The Inseide Dope, by Bob Seidenstein

Heavy breathing at the Good Earth

One summer about 20 years ago there appeared in town a fully-restored 1965 Ford Mustang. It was a real beaut. The chrome was flawless, as was the paint job. Plus you could tell the engine was in perfect tune by its low-throated growl as it cruised the streets. And on the trunk in ...

E-gads!

It’s amazing how many things we think have always been with us but are actually recent additions. And I’m not talking about high-tech, cyber-world whiz-bangs. I mean real old school, no-tech stuff. For example, belt loops. Belt loops a recent invention? Well, it depends on your ...

A walk on the mild Seide

I started running for only one reason — to get in shape for boot camp. I’d just graduated from college, where I’d spent four years majoring in history ... and four years minoring in coffee, cigarettes and sleep deprivation. I was, by any measure, a burnout. But luckily, I was a ...

Frozen in time, space and a VW Bug

By 1960s American standards, I was an old man before I got my first car at 25. But as much a greybeard as I was, my car was more of one. It was a ’64 VW Beetle with nine years and over 150,000 miles on it. The mileage was unknown and never could be known because the speedometer-odometer ...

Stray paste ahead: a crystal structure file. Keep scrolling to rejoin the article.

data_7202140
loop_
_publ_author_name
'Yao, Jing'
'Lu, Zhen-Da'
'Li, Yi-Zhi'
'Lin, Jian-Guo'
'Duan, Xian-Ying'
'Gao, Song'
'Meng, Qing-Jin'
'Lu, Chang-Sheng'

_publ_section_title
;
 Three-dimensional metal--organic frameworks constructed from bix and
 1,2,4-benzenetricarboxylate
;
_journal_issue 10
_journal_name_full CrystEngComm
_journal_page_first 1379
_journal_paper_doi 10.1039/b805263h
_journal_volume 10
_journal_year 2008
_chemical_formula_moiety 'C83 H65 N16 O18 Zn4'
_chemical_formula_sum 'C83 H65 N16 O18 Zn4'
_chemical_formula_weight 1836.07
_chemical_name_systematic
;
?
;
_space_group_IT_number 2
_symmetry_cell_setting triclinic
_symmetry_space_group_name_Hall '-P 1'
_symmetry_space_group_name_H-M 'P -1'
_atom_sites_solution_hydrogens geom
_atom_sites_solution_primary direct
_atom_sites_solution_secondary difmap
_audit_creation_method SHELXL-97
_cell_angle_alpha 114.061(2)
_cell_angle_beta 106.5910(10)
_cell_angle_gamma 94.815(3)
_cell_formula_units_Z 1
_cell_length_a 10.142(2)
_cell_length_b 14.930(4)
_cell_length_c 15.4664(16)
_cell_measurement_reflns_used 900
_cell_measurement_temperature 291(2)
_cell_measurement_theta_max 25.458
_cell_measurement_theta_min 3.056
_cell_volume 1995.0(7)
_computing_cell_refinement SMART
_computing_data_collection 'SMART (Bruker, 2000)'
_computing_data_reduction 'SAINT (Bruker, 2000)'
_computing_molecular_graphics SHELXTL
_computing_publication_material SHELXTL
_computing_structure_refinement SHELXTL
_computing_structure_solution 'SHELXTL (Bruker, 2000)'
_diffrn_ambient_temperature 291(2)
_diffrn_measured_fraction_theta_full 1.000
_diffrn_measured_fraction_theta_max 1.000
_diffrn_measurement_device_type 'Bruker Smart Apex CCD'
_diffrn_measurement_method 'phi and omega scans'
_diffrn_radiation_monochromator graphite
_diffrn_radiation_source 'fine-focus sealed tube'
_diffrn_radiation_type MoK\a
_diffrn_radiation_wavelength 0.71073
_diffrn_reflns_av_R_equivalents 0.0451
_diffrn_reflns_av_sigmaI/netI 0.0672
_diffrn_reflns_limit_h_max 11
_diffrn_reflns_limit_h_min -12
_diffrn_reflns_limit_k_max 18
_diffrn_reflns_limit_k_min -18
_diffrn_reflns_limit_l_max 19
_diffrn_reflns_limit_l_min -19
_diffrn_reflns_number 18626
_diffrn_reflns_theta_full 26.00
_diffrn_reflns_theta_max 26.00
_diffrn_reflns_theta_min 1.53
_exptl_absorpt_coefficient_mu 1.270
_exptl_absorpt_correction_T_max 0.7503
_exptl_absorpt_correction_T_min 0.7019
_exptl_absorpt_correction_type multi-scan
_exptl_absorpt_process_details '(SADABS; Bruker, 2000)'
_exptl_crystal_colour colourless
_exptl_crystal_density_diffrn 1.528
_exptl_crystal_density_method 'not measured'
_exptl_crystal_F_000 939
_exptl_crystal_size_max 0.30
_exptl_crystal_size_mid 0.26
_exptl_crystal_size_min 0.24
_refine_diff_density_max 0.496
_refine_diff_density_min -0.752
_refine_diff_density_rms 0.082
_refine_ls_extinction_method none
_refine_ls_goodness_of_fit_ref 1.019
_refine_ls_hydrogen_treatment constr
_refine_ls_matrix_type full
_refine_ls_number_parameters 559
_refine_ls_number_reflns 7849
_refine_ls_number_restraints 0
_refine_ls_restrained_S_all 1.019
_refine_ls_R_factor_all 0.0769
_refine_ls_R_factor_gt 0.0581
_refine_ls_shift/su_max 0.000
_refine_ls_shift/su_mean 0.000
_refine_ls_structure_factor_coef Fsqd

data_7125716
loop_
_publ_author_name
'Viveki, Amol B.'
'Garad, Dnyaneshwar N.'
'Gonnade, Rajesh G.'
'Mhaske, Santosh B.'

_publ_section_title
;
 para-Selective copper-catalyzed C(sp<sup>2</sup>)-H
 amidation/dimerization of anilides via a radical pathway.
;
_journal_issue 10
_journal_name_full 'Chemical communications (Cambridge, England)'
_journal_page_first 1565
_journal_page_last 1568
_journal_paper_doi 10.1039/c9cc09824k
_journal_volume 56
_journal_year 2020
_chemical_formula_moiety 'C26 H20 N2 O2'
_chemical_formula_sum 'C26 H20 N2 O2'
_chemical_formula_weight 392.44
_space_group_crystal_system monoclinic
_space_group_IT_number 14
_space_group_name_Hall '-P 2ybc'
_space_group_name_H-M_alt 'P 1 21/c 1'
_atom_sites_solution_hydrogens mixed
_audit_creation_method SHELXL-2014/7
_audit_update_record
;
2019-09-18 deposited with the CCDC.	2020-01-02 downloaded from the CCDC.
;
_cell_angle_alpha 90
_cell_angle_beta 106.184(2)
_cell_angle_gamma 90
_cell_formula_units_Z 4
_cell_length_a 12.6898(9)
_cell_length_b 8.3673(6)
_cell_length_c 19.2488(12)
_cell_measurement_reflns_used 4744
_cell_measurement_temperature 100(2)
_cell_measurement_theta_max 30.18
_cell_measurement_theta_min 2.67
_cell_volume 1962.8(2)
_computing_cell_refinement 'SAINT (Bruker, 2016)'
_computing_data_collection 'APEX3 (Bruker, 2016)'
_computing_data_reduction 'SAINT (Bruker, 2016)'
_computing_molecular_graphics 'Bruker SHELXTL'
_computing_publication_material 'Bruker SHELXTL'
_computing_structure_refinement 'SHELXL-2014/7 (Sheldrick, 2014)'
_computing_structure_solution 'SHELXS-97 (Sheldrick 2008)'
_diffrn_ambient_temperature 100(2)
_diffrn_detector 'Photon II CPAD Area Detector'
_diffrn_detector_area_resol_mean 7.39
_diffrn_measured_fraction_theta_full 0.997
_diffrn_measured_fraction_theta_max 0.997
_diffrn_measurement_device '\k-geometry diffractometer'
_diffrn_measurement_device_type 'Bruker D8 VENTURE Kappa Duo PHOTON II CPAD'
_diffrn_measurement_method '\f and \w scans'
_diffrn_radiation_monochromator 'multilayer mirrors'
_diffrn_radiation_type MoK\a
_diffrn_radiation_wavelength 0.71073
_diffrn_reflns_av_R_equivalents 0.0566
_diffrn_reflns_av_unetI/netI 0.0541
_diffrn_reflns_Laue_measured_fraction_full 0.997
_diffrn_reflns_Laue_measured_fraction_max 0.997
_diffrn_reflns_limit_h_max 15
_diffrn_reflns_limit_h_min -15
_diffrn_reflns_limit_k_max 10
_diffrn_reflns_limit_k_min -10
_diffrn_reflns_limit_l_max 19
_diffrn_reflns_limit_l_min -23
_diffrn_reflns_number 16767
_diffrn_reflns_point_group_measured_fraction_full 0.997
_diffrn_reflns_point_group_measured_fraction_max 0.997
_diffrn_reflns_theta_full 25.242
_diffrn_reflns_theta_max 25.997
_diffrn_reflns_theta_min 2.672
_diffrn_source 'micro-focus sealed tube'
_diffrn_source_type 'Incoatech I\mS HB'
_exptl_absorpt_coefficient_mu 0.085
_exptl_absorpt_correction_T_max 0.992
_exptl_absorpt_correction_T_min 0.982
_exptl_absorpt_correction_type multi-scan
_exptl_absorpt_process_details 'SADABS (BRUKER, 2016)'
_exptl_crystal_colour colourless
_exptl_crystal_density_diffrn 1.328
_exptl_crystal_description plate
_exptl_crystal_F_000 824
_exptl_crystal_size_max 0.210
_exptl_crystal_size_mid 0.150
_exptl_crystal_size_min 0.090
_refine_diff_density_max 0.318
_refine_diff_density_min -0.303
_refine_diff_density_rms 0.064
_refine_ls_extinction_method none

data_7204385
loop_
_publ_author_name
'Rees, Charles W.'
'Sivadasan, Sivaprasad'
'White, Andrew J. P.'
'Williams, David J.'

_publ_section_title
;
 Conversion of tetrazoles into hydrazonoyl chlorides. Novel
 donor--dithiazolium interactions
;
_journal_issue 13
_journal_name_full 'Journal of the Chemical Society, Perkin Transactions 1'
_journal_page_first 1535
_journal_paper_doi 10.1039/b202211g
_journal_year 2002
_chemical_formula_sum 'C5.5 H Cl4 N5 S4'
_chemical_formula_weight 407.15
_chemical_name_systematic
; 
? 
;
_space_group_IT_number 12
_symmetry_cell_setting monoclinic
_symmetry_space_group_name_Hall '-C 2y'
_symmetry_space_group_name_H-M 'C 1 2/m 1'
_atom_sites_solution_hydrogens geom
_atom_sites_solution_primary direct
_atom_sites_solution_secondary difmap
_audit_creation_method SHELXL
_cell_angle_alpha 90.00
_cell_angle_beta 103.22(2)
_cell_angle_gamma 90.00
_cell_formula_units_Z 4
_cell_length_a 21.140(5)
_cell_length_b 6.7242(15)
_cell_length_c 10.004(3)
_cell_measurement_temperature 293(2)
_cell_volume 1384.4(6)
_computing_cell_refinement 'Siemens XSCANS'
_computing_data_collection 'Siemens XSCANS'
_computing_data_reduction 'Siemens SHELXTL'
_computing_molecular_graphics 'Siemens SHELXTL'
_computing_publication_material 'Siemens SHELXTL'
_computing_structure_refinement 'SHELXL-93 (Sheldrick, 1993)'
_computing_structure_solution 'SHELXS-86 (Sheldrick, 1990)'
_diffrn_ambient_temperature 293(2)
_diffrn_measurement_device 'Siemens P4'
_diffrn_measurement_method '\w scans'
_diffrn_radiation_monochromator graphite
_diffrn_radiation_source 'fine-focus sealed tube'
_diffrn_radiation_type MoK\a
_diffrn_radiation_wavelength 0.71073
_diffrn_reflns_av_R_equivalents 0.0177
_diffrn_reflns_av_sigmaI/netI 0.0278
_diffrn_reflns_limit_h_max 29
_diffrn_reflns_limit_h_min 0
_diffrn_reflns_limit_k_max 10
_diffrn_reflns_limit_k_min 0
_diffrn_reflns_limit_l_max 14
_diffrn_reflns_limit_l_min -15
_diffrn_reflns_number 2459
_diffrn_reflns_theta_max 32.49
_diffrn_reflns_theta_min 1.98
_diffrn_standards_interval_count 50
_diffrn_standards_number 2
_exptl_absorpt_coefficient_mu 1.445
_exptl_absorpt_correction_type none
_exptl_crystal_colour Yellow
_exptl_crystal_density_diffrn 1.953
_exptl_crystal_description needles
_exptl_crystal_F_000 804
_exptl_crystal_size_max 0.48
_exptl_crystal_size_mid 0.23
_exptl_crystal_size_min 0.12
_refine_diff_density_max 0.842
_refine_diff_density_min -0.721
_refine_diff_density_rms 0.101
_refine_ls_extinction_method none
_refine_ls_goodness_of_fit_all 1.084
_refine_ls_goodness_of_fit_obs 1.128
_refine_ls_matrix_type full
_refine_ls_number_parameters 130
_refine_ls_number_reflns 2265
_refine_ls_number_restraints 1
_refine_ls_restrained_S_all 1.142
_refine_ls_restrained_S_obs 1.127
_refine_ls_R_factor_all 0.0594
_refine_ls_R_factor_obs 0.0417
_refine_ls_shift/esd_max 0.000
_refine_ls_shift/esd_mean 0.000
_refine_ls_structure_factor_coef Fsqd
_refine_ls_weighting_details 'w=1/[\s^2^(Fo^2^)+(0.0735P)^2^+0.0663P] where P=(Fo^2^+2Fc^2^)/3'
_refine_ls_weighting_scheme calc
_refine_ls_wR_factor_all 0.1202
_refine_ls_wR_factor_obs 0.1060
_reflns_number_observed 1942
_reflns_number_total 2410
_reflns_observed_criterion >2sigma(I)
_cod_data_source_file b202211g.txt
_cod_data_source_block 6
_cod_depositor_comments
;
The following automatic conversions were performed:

The air apparent

The Luddites were a secret group of early 19th-century English weavers who, when machine looms were put in the mills, saw the end of their highly skilled (and high-paying) profession. In retaliation, for a short while (all too short for them), they broke into mills, smashed machinery, shot up ...

The long and short of it

Everyone knows great nations eventually fall. We also know, in retrospect, how and when they fell. But I’ve always wondered how many people in a country on the verge of collapse were aware that everything was about to hit the fan. There are all kinds of predictors of societal collapse. ...

Gimme shelter

Nostalgia has always been a big business, and for the Baby Boomers the best-selling decades are the fifties and sixties. Ah yes, the Glory Days! Of course, looking back at our salad days always involves selective vision filtered through fully-tinted rose-colored glasses. The fact is ...